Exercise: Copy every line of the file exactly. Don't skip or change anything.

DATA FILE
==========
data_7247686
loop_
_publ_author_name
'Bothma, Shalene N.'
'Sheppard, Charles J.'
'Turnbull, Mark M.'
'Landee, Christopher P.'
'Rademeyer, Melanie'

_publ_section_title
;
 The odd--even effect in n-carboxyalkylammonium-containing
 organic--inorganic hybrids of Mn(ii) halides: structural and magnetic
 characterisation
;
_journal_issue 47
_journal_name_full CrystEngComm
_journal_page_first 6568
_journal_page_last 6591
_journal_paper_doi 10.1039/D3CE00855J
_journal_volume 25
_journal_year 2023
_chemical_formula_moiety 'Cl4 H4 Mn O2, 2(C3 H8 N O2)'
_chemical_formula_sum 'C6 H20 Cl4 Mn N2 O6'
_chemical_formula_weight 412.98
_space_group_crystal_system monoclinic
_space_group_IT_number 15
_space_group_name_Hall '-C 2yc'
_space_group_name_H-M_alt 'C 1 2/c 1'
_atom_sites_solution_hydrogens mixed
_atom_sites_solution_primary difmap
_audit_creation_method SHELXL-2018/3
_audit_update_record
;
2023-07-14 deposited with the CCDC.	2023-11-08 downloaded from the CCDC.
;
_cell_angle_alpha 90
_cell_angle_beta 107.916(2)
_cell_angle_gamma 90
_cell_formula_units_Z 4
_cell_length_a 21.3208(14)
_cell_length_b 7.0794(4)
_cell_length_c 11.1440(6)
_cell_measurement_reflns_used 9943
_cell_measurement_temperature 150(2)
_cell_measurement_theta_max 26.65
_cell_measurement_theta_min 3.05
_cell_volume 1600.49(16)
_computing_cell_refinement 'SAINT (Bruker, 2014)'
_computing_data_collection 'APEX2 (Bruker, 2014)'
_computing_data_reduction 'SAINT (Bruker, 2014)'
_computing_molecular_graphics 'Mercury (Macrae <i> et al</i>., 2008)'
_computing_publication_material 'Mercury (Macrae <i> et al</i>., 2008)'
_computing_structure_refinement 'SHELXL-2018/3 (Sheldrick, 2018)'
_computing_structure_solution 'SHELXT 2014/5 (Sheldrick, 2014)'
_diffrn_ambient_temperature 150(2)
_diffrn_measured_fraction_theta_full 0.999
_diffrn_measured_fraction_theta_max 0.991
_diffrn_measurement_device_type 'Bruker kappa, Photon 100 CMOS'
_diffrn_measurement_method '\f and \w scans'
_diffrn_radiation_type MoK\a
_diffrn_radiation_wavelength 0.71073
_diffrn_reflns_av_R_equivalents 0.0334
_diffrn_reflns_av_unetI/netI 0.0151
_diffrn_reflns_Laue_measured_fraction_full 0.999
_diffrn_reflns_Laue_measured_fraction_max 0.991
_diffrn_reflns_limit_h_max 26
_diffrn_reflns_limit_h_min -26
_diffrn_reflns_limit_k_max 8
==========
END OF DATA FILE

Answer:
data_7247686
loop_
_publ_author_name
'Bothma, Shalene N.'
'Sheppard, Charles J.'
'Turnbull, Mark M.'
'Landee, Christopher P.'
'Rademeyer, Melanie'

_publ_section_title
;
 The odd--even effect in n-carboxyalkylammonium-containing
 organic--inorganic hybrids of Mn(ii) halides: structural and magnetic
 characterisation
;
_journal_issue 47
_journal_name_full CrystEngComm
_journal_page_first 6568
_journal_page_last 6591
_journal_paper_doi 10.1039/D3CE00855J
_journal_volume 25
_journal_year 2023
_chemical_formula_moiety 'Cl4 H4 Mn O2, 2(C3 H8 N O2)'
_chemical_formula_sum 'C6 H20 Cl4 Mn N2 O6'
_chemical_formula_weight 412.98
_space_group_crystal_system monoclinic
_space_group_IT_number 15
_space_group_name_Hall '-C 2yc'
_space_group_name_H-M_alt 'C 1 2/c 1'
_atom_sites_solution_hydrogens mixed
_atom_sites_solution_primary difmap
_audit_creation_method SHELXL-2018/3
_audit_update_record
;
2023-07-14 deposited with the CCDC.	2023-11-08 downloaded from the CCDC.
;
_cell_angle_alpha 90
_cell_angle_beta 107.916(2)
_cell_angle_gamma 90
_cell_formula_units_Z 4
_cell_length_a 21.3208(14)
_cell_length_b 7.0794(4)
_cell_length_c 11.1440(6)
_cell_measurement_reflns_used 9943
_cell_measurement_temperature 150(2)
_cell_measurement_theta_max 26.65
_cell_measurement_theta_min 3.05
_cell_volume 1600.49(16)
_computing_cell_refinement 'SAINT (Bruker, 2014)'
_computing_data_collection 'APEX2 (Bruker, 2014)'
_computing_data_reduction 'SAINT (Bruker, 2014)'
_computing_molecular_graphics 'Mercury (Macrae <i> et al</i>., 2008)'
_computing_publication_material 'Mercury (Macrae <i> et al</i>., 2008)'
_computing_structure_refinement 'SHELXL-2018/3 (Sheldrick, 2018)'
_computing_structure_solution 'SHELXT 2014/5 (Sheldrick, 2014)'
_diffrn_ambient_temperature 150(2)
_diffrn_measured_fraction_theta_full 0.999
_diffrn_measured_fraction_theta_max 0.991
_diffrn_measurement_device_type 'Bruker kappa, Photon 100 CMOS'
_diffrn_measurement_method '\f and \w scans'
_diffrn_radiation_type MoK\a
_diffrn_radiation_wavelength 0.71073
_diffrn_reflns_av_R_equivalents 0.0334
_diffrn_reflns_av_unetI/netI 0.0151
_diffrn_reflns_Laue_measured_fraction_full 0.999
_diffrn_reflns_Laue_measured_fraction_max 0.991
_diffrn_reflns_limit_h_max 26
_diffrn_reflns_limit_h_min -26
_diffrn_reflns_limit_k_max 8